According to a Courthouse News article (here) and a Bloomberg article (here), Verizon agreed to pay the federal government $93.5 million to settle claims that it overbilled the federal government for tax-like surcharges and property taxes that it wasn't entitled to impose. Verizon reached the settlement back in April of 2011.
The whistleblower (or "qui tam") lawsuit was filed in 2007 by Stephen Shea, former managing director of a company that provided consulting services to Verizon. Shea brought the suit on behalf of the U.S. government to obtain reimbursement for the government.
This week, U.S. District Judge Gladys Keller awarded the Shea 20 percent of the $93.5 million recovery, and 15 percent of an additional $3 million recovery. In entering the award, Keller found that without Shea's assistance, Verizon's fraudulent overbilling "may never have been discovered and understood."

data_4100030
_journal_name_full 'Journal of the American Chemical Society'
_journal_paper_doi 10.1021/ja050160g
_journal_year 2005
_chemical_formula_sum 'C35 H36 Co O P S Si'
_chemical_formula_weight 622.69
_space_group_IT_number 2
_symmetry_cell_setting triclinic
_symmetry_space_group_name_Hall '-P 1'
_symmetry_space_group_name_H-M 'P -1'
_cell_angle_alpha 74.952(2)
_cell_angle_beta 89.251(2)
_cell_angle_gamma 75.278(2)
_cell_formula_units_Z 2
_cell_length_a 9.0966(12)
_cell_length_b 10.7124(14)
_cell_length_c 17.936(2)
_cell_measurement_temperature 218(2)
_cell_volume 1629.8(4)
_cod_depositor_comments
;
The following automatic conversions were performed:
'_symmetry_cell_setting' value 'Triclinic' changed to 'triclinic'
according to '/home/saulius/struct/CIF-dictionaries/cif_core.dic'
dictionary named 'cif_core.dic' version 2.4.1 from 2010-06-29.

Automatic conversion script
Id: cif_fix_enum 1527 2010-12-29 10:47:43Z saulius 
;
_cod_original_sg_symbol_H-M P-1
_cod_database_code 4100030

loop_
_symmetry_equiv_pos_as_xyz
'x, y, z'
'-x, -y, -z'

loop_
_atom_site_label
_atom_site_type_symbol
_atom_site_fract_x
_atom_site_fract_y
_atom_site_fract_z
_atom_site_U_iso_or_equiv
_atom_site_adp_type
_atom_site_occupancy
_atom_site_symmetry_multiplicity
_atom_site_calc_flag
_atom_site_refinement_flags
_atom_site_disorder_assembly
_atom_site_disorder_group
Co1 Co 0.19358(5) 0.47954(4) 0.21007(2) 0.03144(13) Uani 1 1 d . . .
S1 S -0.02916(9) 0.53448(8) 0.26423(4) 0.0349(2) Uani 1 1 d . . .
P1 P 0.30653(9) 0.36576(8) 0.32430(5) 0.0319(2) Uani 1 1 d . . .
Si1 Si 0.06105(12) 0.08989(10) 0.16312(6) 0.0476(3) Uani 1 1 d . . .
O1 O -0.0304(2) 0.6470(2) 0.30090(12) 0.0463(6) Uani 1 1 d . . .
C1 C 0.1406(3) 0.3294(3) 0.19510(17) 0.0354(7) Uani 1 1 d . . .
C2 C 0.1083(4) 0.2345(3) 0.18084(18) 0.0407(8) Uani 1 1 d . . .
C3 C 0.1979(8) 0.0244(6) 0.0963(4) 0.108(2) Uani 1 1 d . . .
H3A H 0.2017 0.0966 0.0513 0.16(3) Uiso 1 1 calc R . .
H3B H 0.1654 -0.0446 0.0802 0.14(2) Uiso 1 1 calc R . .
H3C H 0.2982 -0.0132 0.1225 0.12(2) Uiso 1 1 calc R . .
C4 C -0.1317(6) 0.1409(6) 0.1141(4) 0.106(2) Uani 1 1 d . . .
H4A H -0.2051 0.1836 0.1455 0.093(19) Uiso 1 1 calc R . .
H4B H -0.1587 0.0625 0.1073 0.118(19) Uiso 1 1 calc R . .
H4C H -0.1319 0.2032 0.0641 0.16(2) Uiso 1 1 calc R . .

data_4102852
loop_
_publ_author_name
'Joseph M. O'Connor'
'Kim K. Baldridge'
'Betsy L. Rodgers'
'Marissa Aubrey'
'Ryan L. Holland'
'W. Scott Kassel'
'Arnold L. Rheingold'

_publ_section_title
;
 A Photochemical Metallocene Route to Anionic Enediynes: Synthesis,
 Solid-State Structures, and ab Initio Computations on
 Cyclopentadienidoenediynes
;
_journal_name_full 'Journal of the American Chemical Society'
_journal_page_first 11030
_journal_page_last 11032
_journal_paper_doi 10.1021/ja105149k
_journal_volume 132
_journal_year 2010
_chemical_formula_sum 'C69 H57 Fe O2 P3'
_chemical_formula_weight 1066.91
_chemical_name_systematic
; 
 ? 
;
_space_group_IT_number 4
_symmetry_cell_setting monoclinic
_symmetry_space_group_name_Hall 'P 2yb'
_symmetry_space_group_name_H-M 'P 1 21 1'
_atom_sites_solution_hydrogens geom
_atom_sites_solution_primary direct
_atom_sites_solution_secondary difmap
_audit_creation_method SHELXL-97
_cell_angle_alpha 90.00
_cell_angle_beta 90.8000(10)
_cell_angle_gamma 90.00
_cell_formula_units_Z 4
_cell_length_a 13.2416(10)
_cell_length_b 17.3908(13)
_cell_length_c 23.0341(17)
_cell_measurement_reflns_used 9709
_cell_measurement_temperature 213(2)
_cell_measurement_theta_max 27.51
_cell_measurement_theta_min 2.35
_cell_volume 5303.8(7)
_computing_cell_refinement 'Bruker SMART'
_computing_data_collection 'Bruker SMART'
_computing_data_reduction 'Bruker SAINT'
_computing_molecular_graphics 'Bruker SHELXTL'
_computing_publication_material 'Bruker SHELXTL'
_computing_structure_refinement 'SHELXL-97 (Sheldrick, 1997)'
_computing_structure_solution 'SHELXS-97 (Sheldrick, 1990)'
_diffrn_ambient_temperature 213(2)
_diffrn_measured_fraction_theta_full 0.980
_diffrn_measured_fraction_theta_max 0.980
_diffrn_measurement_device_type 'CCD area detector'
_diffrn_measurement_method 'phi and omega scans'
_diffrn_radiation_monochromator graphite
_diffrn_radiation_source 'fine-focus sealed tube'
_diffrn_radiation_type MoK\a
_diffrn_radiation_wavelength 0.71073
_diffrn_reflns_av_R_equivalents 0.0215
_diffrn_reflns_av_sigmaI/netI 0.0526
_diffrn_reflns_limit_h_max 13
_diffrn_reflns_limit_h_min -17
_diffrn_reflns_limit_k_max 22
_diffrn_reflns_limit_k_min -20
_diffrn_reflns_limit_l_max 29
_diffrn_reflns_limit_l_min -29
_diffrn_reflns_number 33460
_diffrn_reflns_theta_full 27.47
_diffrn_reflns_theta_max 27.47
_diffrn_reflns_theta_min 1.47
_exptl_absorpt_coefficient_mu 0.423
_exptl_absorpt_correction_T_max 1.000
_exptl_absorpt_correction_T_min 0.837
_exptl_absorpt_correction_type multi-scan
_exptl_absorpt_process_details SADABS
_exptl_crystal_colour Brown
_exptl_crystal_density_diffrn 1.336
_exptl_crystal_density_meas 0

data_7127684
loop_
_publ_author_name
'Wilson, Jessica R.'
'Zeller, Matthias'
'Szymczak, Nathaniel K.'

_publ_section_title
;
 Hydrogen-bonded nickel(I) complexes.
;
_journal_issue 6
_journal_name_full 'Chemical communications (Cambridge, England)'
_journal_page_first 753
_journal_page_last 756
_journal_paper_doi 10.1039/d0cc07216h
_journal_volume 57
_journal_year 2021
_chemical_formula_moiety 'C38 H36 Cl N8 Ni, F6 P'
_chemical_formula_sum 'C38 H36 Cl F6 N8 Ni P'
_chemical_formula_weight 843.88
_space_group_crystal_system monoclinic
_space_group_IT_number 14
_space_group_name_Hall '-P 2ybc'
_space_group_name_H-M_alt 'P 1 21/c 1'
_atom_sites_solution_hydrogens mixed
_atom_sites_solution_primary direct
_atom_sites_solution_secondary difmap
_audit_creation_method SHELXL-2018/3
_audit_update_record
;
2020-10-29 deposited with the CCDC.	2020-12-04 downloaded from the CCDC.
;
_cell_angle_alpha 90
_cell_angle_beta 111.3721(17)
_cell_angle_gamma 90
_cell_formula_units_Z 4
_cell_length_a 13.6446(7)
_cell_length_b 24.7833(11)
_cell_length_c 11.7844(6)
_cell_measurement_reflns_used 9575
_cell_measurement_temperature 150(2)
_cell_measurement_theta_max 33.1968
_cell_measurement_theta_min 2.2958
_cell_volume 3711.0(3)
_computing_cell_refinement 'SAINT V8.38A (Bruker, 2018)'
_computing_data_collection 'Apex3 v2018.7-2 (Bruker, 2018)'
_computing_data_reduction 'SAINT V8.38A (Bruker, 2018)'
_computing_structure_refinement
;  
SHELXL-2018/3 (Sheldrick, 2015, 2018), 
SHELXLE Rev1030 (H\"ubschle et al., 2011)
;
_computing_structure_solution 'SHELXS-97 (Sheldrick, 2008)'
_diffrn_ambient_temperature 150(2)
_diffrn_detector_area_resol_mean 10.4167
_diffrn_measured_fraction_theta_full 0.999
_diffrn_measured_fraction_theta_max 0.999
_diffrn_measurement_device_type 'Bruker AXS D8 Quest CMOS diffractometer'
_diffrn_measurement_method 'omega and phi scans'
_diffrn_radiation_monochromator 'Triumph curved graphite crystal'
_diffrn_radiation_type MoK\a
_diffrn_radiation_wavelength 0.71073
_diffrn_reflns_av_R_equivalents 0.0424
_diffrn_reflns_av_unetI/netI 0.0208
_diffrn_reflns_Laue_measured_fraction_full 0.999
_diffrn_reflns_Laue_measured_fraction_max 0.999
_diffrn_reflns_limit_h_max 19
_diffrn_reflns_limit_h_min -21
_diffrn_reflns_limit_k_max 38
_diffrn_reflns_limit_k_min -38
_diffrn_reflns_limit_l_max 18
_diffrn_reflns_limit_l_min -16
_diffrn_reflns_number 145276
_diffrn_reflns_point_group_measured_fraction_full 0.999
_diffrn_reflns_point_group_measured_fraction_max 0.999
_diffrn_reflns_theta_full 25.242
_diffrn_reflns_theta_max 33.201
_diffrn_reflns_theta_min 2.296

A qui tam lawsuit, brought under the False Claims Act, allows private individuals to file suits on behalf of the federal government, and earn 15 percent to 25 percent of the recovery. Many states, including Missouri, allow individuals to bring actions on behalf of state governments, albeit in more limited circumstances such as overbilling Medicare and Medicaid.